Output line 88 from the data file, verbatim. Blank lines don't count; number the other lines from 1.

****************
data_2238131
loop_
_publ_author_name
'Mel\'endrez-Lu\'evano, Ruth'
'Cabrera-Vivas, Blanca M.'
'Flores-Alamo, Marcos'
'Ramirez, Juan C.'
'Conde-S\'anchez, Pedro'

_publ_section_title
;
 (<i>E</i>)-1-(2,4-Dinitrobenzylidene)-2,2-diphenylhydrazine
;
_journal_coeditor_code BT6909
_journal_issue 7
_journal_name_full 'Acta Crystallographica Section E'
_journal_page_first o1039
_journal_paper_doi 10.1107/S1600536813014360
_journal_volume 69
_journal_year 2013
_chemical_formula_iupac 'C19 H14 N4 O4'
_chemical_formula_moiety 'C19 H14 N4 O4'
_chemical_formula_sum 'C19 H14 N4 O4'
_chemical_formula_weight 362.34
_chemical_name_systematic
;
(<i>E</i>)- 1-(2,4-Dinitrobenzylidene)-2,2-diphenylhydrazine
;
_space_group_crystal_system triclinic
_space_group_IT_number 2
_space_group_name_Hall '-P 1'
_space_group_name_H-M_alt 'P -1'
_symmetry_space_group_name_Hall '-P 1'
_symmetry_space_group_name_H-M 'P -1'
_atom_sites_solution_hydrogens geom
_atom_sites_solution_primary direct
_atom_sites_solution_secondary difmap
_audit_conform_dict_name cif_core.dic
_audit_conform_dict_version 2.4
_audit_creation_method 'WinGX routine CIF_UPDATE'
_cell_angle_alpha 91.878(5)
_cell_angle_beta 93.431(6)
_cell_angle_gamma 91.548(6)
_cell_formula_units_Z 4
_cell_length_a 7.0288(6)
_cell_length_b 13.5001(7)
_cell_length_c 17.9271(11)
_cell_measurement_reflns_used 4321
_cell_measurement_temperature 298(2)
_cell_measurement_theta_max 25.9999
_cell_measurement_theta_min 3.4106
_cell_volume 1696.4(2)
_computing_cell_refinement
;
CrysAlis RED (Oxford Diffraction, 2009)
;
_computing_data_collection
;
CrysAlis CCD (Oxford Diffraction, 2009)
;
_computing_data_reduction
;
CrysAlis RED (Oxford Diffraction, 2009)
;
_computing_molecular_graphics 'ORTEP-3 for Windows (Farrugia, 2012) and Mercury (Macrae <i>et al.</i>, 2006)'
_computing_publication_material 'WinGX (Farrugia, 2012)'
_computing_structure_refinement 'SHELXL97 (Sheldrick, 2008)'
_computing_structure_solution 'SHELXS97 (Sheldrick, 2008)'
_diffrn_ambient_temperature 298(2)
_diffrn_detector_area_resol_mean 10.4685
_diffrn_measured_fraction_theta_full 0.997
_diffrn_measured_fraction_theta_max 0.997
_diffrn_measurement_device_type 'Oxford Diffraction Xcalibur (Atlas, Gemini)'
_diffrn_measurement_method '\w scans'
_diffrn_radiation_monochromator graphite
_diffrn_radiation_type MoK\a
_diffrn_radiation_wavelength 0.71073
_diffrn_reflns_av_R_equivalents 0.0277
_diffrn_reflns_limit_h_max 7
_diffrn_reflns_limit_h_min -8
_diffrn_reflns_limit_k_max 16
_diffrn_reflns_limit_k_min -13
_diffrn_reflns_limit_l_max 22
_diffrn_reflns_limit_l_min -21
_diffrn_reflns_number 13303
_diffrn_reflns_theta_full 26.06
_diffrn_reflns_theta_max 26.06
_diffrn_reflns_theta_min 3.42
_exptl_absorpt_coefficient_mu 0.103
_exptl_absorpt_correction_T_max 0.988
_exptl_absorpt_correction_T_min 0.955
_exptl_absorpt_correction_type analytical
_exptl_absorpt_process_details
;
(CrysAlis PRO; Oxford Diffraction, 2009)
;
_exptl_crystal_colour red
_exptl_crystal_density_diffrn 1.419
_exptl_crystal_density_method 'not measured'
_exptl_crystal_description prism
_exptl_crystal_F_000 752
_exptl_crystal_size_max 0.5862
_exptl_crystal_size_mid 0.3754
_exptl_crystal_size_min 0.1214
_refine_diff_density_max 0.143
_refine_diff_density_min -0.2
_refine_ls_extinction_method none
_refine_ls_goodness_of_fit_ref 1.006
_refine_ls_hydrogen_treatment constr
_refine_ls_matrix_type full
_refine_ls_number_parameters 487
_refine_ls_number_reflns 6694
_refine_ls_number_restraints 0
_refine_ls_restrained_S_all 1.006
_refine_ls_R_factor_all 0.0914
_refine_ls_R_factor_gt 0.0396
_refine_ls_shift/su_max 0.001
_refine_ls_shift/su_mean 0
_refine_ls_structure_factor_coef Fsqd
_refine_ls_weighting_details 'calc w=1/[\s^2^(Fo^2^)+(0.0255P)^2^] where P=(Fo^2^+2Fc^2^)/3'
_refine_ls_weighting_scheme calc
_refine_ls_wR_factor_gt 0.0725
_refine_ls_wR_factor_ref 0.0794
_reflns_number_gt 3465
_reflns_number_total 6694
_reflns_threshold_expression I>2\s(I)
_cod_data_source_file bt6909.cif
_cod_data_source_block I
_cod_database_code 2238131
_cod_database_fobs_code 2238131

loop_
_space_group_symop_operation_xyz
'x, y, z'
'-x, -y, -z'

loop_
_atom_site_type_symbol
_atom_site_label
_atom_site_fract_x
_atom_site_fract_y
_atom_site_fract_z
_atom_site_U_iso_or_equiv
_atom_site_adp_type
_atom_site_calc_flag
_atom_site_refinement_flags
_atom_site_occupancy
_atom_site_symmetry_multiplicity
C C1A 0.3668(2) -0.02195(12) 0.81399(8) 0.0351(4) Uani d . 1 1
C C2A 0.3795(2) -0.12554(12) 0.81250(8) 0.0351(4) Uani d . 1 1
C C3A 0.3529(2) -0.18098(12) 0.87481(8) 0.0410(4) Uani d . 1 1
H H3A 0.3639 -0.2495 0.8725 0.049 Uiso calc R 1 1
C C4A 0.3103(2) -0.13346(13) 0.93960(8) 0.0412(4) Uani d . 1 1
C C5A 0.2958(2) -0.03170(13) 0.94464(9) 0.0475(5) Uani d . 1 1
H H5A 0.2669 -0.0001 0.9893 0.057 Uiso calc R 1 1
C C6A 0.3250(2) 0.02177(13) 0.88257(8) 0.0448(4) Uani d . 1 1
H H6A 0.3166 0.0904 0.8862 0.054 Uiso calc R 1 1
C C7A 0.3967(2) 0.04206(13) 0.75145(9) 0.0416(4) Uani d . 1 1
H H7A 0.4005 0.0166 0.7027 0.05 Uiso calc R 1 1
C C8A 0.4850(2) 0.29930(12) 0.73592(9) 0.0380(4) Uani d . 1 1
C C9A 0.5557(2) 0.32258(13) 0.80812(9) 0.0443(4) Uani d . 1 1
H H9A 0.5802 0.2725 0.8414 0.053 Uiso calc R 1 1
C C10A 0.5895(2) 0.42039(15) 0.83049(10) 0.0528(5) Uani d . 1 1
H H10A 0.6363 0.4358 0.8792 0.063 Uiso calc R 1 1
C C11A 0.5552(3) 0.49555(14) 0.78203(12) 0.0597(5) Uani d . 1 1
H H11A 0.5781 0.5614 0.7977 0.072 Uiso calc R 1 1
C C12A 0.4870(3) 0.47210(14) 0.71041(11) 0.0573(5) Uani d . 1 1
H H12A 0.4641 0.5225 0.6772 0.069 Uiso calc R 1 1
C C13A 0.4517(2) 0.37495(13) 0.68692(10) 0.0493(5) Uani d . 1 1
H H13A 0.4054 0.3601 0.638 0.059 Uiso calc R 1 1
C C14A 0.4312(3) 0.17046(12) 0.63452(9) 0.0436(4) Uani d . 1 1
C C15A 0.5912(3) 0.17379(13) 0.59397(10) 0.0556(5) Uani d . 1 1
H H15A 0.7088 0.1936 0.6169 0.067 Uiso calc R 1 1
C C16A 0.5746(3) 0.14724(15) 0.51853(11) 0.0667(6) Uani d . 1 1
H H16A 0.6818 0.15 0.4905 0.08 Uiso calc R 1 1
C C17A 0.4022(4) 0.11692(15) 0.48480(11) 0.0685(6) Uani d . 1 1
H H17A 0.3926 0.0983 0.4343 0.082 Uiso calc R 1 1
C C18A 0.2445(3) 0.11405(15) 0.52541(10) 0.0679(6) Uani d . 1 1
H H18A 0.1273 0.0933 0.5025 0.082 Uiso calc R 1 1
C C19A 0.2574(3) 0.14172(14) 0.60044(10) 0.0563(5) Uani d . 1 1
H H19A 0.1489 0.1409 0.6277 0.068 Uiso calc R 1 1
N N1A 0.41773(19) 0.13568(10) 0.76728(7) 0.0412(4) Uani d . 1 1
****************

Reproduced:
_exptl_absorpt_coefficient_mu 0.103